Directed by: Michael Mann

Written by: Stuart Beattle

Starring: Tom Cruise, Jamie Foxx, Jada Pinkett Smith, Mark Ruffalo, Peter Berg

Rating: [4/5]

Sometimes it’s just not your day, where nonstop nonsense occurs to you with no real end in sight. It can become a recurring nightmare your body refuses to wake up from, which is where the protagonist finds himself in the heart-pumping thriller, Collateral. A wonderful experience, putting one actor in a place we have not seen before and crafting a complicated relationship between a protagonist and antagonist. 

Working as a taxi driver in Los Angeles with the hope of possibly owning a limousine company in the future is Max (Jamie Foxx). He knows his way around this city more than anyone, but he gets a surprise patron in Vincent (Tom Cruise) to request a ride. Vincent asks to be dropped off in various locations, which Max finds out means the mysterious man works as a hitman. 

The one bad night style of storytelling produces an inherent entertainment value because of the succinctness of the timeline and knowing things will continually get worse. Happy endings come at a premium, but when they do, there’s so much relief by the end of it. Collateral exists to build up a level of tension so thick, it allows the pressure valve to feel all the more satisfying. This tension begins by showing the protagonist and why it would be terrible for him to die. 

Max has a dream and he’s humble about everything in life. Some of his characteristics are not explicitly stated, but in the short time we get to see him alone, it becomes evident he has a heart of gold. Getting into this terrifying situation with Vincent immediately puts him in danger and puts us, as the audience, on notice of this looming potential of such a nice person dying before achieving his dreams. This leads us to Vincent, a truly odd person, who has a level of precise focus that could intimidate anyone. His realm of knowledge goes beyond his ability to kill others for money, but his background remains mostly a mystery for the entirety of the feature. What differentiates Vincent from any other hitman in a variety of the other films comes from the moments of genuine humanity he displays throughout the feature. Sure, he’s a cold-blooded killer, but the strange rapport he builds with Max at times becomes heartwarming. A know, a bit weird to say but it becomes a conflicting experience.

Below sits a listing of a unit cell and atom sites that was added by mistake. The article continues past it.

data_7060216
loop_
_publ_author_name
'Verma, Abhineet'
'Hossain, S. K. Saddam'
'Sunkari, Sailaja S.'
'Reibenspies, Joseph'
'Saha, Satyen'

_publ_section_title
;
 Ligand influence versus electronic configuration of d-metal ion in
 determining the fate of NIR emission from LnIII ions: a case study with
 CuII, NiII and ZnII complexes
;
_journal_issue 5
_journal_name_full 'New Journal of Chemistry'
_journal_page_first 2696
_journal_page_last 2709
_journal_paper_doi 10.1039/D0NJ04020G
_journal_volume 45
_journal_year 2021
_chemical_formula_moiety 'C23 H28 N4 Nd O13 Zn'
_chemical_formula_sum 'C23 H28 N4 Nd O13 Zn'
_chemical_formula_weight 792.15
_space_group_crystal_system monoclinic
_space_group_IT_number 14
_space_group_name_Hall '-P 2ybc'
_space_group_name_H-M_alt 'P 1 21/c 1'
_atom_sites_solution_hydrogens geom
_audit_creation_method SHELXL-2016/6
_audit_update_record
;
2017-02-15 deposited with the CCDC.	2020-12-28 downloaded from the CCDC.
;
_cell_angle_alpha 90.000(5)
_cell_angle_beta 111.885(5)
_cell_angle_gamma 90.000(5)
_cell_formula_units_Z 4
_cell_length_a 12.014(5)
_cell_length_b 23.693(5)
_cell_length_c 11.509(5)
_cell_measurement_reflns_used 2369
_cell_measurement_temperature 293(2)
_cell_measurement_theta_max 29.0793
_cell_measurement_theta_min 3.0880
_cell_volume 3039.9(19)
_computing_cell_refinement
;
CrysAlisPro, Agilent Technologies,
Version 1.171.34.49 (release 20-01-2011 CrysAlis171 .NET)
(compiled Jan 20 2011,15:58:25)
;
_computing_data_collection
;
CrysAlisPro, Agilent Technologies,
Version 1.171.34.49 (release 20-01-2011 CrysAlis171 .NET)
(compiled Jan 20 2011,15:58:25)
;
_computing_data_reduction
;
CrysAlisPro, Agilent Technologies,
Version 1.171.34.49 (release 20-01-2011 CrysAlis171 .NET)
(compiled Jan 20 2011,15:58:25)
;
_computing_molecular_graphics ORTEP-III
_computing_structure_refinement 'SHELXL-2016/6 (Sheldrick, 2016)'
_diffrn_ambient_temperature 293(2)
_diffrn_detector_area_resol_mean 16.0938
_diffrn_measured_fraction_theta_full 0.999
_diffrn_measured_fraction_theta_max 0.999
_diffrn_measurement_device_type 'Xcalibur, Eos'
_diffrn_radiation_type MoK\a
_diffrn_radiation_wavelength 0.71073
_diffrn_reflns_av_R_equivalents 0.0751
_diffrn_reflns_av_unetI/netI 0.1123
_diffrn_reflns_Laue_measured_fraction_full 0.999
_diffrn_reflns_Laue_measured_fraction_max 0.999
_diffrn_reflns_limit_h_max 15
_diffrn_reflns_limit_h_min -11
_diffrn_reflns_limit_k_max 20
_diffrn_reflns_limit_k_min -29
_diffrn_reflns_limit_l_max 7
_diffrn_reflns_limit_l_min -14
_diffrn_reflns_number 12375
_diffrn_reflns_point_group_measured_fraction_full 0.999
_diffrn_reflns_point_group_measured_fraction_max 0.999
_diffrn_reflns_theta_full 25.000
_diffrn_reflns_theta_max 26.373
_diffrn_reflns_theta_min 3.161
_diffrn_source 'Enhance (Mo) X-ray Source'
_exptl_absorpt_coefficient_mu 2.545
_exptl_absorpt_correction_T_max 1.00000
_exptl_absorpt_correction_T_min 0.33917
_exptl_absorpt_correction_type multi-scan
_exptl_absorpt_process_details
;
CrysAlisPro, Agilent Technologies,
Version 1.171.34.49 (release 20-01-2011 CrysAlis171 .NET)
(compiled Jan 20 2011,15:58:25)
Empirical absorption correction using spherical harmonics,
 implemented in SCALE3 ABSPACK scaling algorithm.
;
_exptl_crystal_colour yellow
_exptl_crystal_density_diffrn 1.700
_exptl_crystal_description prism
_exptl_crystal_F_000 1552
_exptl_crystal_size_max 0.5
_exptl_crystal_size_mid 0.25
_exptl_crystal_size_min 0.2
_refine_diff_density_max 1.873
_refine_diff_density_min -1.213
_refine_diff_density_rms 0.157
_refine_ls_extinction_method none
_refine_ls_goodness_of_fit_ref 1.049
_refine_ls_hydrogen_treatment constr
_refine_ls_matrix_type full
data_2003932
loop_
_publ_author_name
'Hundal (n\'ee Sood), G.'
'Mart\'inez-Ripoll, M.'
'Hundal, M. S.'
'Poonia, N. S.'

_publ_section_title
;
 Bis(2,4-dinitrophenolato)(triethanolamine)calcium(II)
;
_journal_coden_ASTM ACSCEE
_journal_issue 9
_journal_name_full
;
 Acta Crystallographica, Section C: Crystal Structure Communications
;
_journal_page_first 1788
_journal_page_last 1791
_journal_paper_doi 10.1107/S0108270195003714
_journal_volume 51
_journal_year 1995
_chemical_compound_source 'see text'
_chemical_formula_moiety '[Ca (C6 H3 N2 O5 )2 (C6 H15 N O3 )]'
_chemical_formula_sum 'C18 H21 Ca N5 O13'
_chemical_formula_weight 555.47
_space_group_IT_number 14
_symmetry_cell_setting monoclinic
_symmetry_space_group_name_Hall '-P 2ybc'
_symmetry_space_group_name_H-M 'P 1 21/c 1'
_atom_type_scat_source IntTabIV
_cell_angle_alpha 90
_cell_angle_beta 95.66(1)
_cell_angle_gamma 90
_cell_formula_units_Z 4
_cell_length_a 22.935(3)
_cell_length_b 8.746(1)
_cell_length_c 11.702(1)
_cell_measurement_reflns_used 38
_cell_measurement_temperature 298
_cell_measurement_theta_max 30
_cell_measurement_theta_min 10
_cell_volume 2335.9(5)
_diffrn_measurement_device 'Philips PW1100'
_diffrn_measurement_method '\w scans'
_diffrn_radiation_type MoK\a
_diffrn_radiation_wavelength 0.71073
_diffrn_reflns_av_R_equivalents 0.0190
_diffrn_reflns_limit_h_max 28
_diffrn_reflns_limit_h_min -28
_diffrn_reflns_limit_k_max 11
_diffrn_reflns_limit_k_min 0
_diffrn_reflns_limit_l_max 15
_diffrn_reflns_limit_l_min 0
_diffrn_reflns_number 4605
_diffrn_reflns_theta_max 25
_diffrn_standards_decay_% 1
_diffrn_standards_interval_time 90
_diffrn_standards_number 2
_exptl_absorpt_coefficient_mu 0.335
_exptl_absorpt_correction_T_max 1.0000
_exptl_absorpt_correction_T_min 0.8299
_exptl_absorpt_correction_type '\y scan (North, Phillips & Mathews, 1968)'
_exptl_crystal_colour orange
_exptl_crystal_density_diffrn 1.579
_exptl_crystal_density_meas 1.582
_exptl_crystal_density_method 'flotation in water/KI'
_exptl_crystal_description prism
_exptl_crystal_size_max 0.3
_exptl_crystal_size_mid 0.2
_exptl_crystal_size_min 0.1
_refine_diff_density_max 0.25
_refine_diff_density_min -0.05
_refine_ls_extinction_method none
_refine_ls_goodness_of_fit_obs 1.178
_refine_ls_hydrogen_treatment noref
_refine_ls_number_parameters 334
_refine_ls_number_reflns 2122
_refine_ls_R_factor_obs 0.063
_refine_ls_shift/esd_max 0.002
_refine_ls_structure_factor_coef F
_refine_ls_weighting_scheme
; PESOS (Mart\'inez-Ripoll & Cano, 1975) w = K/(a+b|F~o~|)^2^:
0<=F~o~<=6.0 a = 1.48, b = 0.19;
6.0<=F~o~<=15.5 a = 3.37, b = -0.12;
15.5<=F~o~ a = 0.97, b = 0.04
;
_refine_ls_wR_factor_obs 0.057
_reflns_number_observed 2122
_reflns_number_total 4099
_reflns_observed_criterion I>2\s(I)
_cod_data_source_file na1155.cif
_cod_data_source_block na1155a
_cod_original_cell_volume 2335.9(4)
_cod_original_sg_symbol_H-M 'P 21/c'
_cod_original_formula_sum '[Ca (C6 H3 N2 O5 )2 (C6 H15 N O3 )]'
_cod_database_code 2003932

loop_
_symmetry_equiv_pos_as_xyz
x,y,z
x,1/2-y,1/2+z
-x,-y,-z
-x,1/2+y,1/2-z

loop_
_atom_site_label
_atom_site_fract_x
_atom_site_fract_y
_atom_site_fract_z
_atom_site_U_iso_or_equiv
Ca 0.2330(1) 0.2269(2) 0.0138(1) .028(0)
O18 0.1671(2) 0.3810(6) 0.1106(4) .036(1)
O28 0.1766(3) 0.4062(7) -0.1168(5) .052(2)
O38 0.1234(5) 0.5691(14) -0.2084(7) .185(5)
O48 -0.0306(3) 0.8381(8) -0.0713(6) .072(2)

Several moments get sprinkled into their relationship, including when Vincent helps Max stand up to his boss, and speaks about the importance of a mother when visiting the latter’s in the hospital. It gave me pause on each of those moments because even with him being a sociopathic killer, he appears to develop an affection for Max. This gets set up in their initial discussion before it becomes evident to the audience and Max that this man is on his way to commit some murders. Even if Vincent puts Max in all of these terrible circumstances, he still protects him and shows moments of care. Truly odd, I know, but it’s what makes Vincent such a fascinating villain to watch. It also does not hurt that this character gets portrayed by an unlikely actor in Tom Cruise. 

Much like Jackie Chan, Tom Cruise has lived most of his career taking on the protagonist/hero role. It may come down to image or just the roles he likes to take on, but most films where Tom Cruise can be seen on the cast list, usually finds him being “the good guy.” Collateral becomes the first truly recognizable film where he plays a pure antagonist. Sure, he was a bit of an ass in Magnolia, but every character had those characteristics in the 1999 feature. In this film, he straight up cannot be redeemed because his sole mission throughout the entire story remains killing the five people he has been contracted to put six feet under. Cruise brings such a physicality to the role, which can be seen in the way he famously sprints and how he coordinates the fight sequences. He becomes such a threatening presence, which only makes it more frightening when we know his aggressive attention will eventually turn towards Max. The gray-dyed hair and barely ever sporting a smile, Cruise becomes as unrecognizable as some of his stature can possibly be and he shines with this performance. 

Michael Mann knows how to put together action-packed thrillers, and his greatest tendencies shine in this feature. He builds up the intensity to such a high degree because we never learn who the people on Vincent’s list are until he puts a bullet in them. It becomes a wandering journey where at any point, Vincent may take care of his target with no warning. Mann utilizes the script written by Stuart Beattie and crafts such a visual splendor with the crisp dialogue provided. The camera never remains truly calm or static because we see this story through the eyes of Max, who rightfully remains scared for his life for the entirety of this feature. My favorite scene comes when they enter a dance club, where many interested parties converge and you truly see the fighting ability of the mysterious Vincent. 

Collateral works on so many entertaining levels, as it sets up a fun premise but continually complicates it with the characters involved. You get swept up into this neverending fare Max has taken on and one way or another, the night will not end well for everyone involved. The details never matter because overall, it becomes about the exhilarating experience brought together by a genius filmmaker and a collection of wonderful actors putting on a show.

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